Many of the gods of the Greek pantheon were taken up by ancient Rome, sometimes differing only by a change of name – Jupiter for Zeus, Neptune for Poseidon, Mars for Ares and so on. Many elements of Greek religion were also believed in by the Romans, such as the eleusinian mysteries or the gift of prophecy attributed to the sibyls and the oracle of delphi.
In Britain the various peoples who invaded the country after the decline of the Romans brought their own brands of mythology. In particular, Norse mythology had many echoes of its Classical counterpart, with a pantheon of gods installed in a kind of heaven (Asgard) under a father-figure (Odin). Heroes who died bravely in battle would be carried off by the Valkyries to the great hall in heaven (Valhalla) where they could continue to feast and brawl to their hearts’ content. The Norse peoples, however, did not believe that this arrangement would last forever. The world would come to an end in a great, mutually destructive, conflict between good and evil gods (known as Ragnarok) – a better world would then emerge. In German myth this was called Götterdämmerung (‘Twilight of the Gods’).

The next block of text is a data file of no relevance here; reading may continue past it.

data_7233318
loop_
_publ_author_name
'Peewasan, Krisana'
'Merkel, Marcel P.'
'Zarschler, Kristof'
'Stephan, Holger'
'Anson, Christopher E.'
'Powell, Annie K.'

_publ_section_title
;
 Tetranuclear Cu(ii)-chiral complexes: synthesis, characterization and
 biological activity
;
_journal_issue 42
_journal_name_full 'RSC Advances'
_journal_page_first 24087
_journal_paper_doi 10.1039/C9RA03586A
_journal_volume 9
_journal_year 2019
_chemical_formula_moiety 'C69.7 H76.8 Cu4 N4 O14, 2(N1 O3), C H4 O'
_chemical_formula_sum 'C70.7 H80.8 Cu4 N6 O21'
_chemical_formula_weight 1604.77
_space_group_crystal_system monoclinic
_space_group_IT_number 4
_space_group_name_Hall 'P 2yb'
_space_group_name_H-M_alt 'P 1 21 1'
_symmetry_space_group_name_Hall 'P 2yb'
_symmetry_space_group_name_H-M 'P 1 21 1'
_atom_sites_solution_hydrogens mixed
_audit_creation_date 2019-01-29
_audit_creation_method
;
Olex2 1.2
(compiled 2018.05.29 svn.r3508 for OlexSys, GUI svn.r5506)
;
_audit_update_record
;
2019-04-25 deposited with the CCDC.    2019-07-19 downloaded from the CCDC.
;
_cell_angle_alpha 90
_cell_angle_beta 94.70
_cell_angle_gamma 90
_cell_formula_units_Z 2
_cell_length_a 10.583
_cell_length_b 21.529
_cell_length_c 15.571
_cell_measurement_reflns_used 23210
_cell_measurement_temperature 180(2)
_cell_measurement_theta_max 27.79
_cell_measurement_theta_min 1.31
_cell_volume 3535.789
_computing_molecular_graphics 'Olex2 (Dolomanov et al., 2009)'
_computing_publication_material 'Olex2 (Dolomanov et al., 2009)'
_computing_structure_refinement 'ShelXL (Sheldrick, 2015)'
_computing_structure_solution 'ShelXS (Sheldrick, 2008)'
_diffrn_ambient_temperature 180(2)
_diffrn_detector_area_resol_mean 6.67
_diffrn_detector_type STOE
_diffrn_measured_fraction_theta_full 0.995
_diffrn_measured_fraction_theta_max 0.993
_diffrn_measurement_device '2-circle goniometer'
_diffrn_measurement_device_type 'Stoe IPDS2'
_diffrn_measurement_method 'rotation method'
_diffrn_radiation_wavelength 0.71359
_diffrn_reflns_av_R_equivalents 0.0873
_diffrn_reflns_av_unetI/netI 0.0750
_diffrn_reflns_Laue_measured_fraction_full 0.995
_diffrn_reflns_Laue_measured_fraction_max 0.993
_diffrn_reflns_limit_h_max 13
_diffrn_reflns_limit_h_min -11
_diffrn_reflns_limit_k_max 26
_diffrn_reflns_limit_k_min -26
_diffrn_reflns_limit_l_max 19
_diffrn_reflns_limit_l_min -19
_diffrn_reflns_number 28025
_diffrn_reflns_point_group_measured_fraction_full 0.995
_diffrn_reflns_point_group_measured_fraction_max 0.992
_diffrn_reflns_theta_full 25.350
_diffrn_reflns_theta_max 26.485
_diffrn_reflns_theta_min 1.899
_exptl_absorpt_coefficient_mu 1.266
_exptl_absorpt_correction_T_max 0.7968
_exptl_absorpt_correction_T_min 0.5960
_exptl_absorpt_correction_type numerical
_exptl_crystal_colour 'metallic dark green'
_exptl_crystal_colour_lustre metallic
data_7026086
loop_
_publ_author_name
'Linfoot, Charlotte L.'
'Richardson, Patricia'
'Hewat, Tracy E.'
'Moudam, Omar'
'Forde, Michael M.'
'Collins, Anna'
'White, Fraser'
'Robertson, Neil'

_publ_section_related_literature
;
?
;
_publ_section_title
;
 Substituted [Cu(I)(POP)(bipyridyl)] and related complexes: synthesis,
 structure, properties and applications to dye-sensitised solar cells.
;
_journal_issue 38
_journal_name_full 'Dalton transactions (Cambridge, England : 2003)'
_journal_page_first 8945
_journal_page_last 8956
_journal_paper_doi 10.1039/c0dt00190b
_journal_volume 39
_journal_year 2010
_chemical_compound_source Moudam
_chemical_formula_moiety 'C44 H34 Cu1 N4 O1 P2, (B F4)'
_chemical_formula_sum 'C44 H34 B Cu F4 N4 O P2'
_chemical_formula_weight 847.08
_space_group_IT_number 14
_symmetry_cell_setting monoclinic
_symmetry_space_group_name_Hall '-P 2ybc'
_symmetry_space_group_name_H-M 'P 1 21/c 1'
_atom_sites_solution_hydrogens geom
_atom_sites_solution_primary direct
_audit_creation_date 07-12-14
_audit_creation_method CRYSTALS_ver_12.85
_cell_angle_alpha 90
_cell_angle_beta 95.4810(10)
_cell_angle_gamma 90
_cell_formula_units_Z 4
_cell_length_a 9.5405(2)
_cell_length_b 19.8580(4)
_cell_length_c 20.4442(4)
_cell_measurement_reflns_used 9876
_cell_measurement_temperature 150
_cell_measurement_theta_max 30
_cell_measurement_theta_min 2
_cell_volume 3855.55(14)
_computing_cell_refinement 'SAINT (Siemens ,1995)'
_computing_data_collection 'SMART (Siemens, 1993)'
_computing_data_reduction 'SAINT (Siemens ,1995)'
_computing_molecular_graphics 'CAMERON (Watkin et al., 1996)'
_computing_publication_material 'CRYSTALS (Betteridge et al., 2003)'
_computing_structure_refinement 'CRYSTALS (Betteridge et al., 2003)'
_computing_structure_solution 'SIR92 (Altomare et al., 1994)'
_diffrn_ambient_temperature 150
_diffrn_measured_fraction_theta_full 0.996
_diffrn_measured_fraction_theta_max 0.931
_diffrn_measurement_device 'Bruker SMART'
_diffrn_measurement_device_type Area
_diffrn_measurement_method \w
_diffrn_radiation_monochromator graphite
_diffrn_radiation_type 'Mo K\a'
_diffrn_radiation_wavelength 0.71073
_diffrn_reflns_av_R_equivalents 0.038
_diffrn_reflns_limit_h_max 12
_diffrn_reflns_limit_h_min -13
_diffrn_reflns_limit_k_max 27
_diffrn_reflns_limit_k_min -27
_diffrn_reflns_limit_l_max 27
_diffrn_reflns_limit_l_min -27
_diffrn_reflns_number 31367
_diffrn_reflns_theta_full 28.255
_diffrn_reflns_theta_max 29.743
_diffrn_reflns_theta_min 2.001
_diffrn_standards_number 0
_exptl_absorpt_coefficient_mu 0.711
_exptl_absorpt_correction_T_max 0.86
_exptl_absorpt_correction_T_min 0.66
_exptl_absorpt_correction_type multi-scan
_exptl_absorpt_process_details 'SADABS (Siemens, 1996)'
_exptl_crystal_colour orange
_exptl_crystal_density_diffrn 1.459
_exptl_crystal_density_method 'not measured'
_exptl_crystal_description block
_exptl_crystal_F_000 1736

The older Celtic mythology survived in those parts of the British Isles that were not overrun by these invaders. The Gaelic-speaking peoples of Ireland and Scotland shared many myths and tales of heroes such as Finn MacCool (also known in Scotland as Fingal), Cuchulain and the warrior-poet Ossian (or, in Irish myth, Oisin). The strangely regular, almost geometric, basaltic rock formations seen in the Giant’s Causeway and Fingal’s Cave on the coastlands of the Gaels (now known to be the product of ancient volcanic activity) were explained by them as being the work of such mythical giants.
There was a Celtic heaven, of course, known as Tir nan Og (‘the land of youth’), where the dead remained eternally young. In one tale this was visited by Ossian, who thought he had spent only a short time there but who, on his return to Ireland, was immediately transformed into an aged man (having actually been away for over a hundred years). The fame of Ossian was revived as late as the 18th century when the Scottish poet James Macpherson (1736–96) achieved Europe-wide literary fame with poems based on Celtic mythology, which he claimed he had translated from Ossianic originals.